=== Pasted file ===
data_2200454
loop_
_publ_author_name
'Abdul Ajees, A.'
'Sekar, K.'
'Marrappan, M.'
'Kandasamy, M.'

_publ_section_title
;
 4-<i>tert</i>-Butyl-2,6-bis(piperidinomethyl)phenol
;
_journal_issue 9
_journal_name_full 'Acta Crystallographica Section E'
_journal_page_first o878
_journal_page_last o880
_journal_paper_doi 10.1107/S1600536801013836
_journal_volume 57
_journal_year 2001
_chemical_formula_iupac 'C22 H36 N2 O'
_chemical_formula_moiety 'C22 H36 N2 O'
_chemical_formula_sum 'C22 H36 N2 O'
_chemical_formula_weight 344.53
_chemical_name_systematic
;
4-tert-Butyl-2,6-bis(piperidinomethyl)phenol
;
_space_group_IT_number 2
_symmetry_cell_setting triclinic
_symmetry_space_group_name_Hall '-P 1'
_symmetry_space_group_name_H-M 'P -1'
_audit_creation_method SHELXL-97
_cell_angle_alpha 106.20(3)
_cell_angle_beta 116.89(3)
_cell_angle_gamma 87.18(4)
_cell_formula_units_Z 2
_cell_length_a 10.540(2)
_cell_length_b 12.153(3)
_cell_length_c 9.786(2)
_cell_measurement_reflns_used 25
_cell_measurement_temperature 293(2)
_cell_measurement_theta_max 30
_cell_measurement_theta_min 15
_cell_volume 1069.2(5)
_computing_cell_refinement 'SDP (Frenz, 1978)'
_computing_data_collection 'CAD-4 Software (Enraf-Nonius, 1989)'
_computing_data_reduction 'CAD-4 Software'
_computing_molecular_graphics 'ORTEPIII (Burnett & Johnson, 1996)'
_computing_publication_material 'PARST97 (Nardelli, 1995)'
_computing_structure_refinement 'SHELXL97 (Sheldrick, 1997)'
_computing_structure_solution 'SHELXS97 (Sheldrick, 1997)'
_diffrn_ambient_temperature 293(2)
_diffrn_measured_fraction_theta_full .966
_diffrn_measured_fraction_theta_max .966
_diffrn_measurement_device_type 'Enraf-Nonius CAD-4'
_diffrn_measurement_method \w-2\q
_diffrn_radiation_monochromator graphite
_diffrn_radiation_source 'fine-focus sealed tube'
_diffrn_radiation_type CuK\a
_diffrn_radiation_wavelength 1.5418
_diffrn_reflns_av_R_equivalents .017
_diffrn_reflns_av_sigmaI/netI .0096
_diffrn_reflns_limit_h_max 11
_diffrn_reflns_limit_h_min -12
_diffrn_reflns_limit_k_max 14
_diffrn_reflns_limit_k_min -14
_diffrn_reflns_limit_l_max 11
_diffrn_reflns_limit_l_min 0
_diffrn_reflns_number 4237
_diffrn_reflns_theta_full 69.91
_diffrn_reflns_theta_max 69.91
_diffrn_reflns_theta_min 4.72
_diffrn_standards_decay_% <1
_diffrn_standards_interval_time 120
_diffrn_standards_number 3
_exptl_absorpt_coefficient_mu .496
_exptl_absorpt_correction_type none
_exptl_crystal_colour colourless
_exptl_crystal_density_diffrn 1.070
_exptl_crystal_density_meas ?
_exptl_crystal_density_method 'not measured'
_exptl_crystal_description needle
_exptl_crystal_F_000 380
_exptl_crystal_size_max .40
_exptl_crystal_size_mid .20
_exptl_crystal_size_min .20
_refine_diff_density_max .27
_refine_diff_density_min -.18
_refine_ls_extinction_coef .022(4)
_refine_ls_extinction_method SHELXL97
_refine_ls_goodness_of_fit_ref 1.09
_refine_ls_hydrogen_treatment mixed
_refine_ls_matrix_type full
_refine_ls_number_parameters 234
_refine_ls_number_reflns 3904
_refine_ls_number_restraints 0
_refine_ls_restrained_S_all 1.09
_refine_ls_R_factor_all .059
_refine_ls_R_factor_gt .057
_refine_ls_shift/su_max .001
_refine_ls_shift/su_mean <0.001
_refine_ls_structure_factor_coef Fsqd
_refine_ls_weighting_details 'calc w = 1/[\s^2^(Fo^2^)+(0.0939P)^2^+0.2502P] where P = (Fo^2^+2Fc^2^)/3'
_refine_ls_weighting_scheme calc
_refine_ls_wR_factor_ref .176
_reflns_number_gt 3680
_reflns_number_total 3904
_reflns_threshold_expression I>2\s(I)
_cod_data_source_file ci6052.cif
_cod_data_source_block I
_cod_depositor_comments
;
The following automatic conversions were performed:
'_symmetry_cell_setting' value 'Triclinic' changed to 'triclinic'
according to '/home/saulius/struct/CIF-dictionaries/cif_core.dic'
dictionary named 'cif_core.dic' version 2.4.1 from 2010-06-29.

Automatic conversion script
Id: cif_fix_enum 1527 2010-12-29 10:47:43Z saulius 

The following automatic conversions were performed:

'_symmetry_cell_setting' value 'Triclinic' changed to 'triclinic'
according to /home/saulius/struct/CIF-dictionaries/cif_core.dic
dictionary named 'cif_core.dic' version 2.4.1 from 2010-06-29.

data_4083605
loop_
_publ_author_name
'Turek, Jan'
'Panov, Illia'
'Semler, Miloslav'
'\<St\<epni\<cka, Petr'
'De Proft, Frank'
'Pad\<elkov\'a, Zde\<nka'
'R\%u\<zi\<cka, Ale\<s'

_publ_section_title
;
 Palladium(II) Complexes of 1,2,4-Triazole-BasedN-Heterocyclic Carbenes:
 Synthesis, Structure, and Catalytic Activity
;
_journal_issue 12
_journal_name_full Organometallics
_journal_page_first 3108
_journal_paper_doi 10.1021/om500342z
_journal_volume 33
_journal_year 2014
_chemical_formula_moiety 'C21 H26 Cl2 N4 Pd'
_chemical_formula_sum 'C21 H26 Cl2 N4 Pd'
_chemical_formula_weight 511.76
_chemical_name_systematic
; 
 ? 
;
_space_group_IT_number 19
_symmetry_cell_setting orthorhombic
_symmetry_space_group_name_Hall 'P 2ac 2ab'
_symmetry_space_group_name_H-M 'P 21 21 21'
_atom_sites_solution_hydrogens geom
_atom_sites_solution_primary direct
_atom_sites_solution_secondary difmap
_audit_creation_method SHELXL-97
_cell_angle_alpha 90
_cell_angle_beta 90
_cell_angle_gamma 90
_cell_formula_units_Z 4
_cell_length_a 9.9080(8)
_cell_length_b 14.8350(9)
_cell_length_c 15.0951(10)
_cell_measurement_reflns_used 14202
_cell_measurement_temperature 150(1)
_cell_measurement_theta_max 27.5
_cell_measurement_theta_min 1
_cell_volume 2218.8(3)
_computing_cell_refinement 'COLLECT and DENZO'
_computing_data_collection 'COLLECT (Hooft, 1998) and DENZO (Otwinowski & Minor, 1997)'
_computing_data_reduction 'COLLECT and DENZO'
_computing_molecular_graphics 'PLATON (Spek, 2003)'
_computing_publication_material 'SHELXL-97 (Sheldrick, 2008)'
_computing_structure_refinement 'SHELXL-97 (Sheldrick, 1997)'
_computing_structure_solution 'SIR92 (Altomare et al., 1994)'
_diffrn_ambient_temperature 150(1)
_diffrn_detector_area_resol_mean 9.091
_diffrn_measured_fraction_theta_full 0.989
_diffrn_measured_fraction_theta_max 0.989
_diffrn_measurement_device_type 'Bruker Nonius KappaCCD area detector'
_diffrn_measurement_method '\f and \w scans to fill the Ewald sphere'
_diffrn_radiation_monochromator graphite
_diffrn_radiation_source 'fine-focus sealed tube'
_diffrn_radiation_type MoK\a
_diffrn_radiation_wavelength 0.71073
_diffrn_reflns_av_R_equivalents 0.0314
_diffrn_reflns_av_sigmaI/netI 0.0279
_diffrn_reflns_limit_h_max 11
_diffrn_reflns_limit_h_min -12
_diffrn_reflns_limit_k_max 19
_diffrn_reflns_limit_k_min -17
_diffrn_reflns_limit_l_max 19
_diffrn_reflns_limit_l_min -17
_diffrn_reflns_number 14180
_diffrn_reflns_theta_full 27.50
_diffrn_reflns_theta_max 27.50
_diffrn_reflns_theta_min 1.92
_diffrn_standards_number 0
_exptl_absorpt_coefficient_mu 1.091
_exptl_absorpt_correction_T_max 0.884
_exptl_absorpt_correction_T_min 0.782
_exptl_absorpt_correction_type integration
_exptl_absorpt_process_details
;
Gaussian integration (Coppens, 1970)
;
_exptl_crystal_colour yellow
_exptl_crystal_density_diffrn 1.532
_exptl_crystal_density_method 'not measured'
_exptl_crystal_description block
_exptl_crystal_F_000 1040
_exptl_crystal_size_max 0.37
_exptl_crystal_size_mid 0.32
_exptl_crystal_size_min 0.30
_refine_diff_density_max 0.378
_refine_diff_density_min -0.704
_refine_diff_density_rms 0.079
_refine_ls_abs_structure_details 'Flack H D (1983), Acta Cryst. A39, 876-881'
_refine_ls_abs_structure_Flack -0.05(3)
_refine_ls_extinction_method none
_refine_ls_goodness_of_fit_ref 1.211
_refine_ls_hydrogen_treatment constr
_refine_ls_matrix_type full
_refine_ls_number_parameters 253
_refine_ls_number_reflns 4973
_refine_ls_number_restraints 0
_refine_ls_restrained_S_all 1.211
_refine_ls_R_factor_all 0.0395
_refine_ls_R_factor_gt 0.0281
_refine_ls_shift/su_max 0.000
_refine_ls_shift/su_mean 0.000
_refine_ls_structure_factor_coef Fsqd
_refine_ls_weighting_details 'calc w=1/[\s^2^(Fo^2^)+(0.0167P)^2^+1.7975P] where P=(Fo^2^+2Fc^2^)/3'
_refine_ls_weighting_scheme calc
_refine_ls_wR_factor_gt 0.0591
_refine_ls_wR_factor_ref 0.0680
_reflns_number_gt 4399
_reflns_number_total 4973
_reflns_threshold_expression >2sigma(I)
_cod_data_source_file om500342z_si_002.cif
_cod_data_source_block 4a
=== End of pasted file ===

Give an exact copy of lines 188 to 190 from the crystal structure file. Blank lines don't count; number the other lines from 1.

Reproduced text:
_diffrn_reflns_av_sigmaI/netI 0.0279
_diffrn_reflns_limit_h_max 11
_diffrn_reflns_limit_h_min -12